Achromatopsia - Color Blindness
- Overview, Causes, & Risk Factors
- Symptoms & Signs
- Diagnosis & Tests
- Prevention & Expectations
- Treatment & Monitoring
Overview, Causes, & Risk Factors
Color blindness ranges from the inability to distinguish similar shades of a color, to the complete inability to see color. Dyschromatopsia refers to the ability to see some colors, but not others. Achromatopsia, which is rare, refers to the inability to see colors at all.
What is going on in the body?
Most of the time, color blindness is a genetic defect that is present when the individual is born. Less commonly, color blindness occurs as part of aging or is caused by a medication or disease.
What are the causes and risks of the condition?
Color blindness is usually caused by an inherited trait. Dyschromatopsia, or the inability to see some colors, occurs in about 8% of men and less than 1% of women. Color blindness may also be caused by some medications or by normal aging of the lens of the eye. Disorders of the retina of the eye, or of the optic nerve from the eye to the brain, may also interfere with color perception.
Symptoms & Signs
What are the signs and symptoms of the condition?
An individual with achromatopsia cannot tell the difference between colors. Some people with achromatopsia can only see shades of gray. A person with this condition usually has poor distance vision, light sensitivity, and rapid eye movement.
Dyschromatopsia is the more common form of color blindness. Individuals with this condition usually have excellent vision. The person usually cannot tell the difference between shades of red and green. In rare cases, the person cannot tell the difference between shades of blue and yellow.
Diagnosis & Tests
How is the condition diagnosed?
Color blindness is usually self-diagnosed. Achromatopsia may not be uncovered until a child is 3 to 5 years old. To confirm the self-diagnosis, the healthcare provider usually performs a color test. Common tests include the HRR pseudoisochromatic plates or the Ishihara plates. The diagnosis of achromatopsia is sometimes determined by performing an electric eye test. This test is called an electroretinograph.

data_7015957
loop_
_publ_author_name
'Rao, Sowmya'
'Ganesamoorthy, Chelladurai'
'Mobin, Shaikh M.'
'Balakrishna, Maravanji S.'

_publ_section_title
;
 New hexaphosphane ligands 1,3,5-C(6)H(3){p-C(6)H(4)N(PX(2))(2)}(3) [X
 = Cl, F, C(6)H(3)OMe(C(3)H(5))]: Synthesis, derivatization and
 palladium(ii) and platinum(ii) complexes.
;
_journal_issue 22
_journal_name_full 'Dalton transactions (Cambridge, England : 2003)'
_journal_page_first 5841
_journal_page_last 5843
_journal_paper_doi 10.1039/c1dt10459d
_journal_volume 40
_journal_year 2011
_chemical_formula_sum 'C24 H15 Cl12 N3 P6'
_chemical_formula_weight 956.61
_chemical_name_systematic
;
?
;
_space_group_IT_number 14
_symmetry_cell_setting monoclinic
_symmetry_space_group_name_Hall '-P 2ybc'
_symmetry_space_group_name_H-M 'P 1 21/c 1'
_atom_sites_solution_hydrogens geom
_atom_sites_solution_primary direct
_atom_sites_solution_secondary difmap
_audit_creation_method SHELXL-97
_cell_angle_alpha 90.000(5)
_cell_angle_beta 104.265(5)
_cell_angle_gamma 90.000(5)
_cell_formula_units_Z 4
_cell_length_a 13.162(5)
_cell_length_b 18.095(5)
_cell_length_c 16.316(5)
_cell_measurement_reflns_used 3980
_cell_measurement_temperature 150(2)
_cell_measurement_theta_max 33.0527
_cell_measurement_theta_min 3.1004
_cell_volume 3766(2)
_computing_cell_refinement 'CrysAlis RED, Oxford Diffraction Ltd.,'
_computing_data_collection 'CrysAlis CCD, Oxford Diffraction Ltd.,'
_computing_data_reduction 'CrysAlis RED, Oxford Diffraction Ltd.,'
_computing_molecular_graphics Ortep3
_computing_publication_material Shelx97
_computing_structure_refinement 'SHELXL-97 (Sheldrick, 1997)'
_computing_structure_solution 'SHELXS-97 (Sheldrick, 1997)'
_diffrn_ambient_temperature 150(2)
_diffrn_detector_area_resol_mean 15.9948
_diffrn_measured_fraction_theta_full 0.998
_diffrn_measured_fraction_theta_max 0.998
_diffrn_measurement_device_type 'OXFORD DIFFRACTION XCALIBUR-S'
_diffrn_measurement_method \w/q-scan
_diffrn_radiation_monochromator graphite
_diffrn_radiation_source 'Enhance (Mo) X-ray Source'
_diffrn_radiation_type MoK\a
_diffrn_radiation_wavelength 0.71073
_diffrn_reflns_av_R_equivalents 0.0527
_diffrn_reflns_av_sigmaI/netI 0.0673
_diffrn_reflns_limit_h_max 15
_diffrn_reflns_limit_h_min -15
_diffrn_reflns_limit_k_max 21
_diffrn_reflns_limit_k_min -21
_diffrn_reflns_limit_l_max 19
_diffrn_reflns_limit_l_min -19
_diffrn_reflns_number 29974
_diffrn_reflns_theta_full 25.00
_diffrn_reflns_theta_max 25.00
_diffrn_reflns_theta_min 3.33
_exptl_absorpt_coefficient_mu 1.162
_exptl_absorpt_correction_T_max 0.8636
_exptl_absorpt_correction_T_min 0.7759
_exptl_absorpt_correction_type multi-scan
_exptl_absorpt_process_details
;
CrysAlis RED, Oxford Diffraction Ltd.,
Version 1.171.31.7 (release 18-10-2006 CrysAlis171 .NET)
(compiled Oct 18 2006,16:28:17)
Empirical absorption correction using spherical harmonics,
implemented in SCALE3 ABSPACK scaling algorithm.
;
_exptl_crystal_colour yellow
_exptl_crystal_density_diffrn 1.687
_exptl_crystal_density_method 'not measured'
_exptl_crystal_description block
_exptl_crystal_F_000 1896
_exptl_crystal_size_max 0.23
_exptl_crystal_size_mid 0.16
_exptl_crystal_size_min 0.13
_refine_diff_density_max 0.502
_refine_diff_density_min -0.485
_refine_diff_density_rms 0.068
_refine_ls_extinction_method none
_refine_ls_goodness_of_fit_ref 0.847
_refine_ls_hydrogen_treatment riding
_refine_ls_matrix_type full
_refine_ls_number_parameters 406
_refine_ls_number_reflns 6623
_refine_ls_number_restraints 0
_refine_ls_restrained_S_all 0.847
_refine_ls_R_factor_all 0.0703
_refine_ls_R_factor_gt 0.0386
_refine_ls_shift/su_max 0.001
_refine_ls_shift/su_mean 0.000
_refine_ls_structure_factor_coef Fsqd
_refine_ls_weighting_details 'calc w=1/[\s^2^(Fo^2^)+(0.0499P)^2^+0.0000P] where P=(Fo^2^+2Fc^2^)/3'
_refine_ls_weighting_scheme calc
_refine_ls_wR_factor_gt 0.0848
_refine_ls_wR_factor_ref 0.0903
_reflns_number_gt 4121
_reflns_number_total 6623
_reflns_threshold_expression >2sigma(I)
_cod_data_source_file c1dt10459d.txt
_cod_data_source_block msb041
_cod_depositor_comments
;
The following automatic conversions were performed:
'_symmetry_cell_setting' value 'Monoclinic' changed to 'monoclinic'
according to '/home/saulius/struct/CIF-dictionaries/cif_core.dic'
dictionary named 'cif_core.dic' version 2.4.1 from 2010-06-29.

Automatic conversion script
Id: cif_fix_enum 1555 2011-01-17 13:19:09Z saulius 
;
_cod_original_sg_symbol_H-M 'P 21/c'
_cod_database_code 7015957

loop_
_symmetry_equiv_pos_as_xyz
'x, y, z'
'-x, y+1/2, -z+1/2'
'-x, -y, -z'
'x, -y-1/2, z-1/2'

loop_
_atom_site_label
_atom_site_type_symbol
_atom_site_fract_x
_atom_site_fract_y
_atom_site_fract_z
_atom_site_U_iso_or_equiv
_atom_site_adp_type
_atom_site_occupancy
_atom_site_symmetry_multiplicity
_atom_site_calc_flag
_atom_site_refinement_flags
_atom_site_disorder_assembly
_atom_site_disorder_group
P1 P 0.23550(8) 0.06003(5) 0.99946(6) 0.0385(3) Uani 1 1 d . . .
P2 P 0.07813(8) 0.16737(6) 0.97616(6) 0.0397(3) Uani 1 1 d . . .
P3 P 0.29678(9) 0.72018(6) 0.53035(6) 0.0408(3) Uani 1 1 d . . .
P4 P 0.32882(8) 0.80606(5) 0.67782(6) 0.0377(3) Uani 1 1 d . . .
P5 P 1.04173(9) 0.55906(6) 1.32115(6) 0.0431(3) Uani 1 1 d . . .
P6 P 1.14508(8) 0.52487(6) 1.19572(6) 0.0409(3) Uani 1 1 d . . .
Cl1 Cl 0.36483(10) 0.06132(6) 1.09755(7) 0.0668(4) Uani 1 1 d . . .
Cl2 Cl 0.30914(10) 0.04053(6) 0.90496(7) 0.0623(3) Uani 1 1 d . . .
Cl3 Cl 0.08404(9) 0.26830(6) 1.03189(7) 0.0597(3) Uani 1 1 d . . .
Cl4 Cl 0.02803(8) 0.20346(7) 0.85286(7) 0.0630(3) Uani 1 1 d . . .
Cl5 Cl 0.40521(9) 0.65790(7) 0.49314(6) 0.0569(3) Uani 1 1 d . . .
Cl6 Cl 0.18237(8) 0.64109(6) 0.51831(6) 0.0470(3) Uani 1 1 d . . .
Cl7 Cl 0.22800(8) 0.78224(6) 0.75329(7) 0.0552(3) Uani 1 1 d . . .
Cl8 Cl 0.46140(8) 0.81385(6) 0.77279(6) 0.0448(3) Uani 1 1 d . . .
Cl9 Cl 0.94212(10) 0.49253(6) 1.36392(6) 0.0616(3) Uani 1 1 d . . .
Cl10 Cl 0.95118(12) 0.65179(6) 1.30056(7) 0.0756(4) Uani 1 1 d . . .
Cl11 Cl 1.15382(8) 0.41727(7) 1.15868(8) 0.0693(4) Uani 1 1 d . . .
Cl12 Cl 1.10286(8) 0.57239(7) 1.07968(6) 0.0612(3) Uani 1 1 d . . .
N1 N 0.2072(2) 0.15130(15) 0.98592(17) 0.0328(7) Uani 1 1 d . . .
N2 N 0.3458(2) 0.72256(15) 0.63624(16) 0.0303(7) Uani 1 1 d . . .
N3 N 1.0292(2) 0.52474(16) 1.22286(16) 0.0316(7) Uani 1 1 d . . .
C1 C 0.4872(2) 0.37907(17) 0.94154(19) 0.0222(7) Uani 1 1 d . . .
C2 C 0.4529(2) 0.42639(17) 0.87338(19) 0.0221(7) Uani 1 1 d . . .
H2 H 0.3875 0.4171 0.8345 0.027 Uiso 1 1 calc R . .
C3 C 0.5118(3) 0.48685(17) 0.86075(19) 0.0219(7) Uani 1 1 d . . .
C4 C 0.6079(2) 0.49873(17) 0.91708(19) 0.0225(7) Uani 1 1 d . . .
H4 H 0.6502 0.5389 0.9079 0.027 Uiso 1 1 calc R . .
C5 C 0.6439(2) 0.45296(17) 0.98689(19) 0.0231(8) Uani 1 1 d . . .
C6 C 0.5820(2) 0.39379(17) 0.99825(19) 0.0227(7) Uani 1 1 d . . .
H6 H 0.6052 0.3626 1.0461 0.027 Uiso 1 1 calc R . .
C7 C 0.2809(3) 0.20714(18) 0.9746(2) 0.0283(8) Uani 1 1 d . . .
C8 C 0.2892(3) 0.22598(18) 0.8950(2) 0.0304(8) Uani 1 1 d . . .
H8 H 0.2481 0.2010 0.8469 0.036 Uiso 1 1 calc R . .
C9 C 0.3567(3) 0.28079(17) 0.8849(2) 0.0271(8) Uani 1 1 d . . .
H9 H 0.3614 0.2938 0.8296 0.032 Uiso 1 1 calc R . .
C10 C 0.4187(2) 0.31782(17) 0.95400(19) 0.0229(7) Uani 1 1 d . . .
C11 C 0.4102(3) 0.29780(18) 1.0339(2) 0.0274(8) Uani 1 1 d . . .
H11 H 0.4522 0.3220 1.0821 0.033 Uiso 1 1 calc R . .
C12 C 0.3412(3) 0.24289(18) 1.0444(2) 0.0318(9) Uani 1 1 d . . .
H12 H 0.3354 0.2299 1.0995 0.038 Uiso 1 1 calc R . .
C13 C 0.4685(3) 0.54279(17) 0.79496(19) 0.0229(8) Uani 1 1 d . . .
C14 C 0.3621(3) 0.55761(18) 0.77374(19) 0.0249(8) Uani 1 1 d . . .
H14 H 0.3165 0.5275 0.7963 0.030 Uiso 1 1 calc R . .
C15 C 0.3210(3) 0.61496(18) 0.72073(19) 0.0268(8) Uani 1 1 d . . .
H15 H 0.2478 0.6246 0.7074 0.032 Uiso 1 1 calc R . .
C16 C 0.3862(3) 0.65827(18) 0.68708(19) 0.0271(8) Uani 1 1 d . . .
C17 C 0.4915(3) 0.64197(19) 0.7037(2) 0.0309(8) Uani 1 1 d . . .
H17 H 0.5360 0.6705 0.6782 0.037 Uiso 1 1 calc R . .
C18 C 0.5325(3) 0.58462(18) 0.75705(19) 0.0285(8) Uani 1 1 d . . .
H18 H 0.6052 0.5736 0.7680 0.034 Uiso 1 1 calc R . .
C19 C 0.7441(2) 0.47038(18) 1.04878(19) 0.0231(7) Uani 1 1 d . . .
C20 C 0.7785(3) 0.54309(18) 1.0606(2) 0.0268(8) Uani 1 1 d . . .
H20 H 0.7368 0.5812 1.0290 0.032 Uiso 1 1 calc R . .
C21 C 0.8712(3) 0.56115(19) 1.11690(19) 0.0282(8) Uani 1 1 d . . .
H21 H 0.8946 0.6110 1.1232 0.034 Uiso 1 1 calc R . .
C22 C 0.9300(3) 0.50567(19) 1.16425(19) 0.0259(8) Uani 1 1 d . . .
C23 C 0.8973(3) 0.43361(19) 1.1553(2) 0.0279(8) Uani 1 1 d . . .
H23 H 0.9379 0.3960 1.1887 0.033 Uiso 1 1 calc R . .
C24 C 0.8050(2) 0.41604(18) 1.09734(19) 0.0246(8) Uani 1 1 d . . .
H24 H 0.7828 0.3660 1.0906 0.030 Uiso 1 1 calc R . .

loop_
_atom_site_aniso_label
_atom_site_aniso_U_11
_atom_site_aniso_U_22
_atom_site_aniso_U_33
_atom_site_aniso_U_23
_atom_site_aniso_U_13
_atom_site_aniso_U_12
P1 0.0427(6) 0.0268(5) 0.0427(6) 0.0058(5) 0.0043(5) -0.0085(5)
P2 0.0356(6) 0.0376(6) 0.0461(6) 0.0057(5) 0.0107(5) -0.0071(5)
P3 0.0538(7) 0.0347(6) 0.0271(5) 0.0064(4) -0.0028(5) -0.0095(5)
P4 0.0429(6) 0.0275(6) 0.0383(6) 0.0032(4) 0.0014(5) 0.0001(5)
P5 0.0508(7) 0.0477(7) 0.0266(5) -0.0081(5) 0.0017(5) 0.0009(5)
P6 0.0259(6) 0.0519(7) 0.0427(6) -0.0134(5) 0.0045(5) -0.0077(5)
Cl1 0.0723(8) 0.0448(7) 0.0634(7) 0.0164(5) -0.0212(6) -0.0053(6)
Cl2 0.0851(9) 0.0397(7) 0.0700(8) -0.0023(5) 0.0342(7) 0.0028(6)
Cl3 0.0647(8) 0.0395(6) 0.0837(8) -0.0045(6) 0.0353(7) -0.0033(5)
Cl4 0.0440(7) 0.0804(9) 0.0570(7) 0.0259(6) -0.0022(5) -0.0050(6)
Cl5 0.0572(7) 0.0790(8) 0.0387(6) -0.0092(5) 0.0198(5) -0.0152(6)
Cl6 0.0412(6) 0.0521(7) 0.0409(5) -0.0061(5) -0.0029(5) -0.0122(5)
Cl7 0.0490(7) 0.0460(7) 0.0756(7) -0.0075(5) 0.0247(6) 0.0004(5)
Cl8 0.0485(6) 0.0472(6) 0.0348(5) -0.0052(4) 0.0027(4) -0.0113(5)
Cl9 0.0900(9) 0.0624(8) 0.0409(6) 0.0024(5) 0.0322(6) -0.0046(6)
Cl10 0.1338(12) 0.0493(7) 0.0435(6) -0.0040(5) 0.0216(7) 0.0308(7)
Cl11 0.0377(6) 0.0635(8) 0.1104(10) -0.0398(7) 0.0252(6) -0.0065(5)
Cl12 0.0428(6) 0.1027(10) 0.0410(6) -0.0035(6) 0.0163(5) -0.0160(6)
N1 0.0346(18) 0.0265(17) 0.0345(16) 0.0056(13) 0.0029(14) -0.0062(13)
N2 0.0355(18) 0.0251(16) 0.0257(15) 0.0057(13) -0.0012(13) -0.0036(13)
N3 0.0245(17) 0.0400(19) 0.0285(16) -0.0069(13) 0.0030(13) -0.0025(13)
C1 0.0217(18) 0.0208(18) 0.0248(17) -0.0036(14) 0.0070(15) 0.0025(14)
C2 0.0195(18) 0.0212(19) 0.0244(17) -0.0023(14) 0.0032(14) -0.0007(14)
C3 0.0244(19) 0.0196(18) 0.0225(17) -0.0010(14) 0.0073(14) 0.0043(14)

Prevention & Expectations
What can be done to prevent the condition?
In general, there is no way to prevent color blindness. Regular eye exams and prompt treatment of eye disorders may help prevent some cases of color blindness.
What are the long-term effects of the condition?
Color blindness is a lifelong condition. It's important to determine color blindness as early as possible. Individuals can be taught to cope with employment, hobbies, and games that require more exact color vision.
What are the risks to others?
Color blindness is not contagious, and poses no risk to others. It is an inherited trait in most cases. Children of a person with color blindness are more likely to develop the condition. Genetic counseling may be helpful to families with a history of color blindness.
Treatment & Monitoring
What are the treatments for the condition?
There are no known medical, surgical, or nutritional treatments available for color blindness. Individuals with dyschromatopsia can see the difference between bright red and green as in traffic lights. However, this could be risky if the person drives or operates heavy machinery. Proper precautions should be taken.
Adaptive equipment and techniques can be used to provide cues to the person with color blindness. Wearing dark lens glasses can sometimes help individuals with achromatopsia.
What are the side effects of the treatments?
There are no side effects to the adaptive equipment and techniques used to help a person with color blindness.
What happens after treatment for the condition?
Color blindness is a lifelong condition.
How is the condition monitored?
Color blindness is monitored through regular eye exams and visits to the healthcare provider. Any new or worsening symptoms should be reported to the healthcare provider.
Author:William Stevens, MD
Editor:Ballenberg, Sally, BS
Reviewer:Eileen McLaughlin, RN, BSN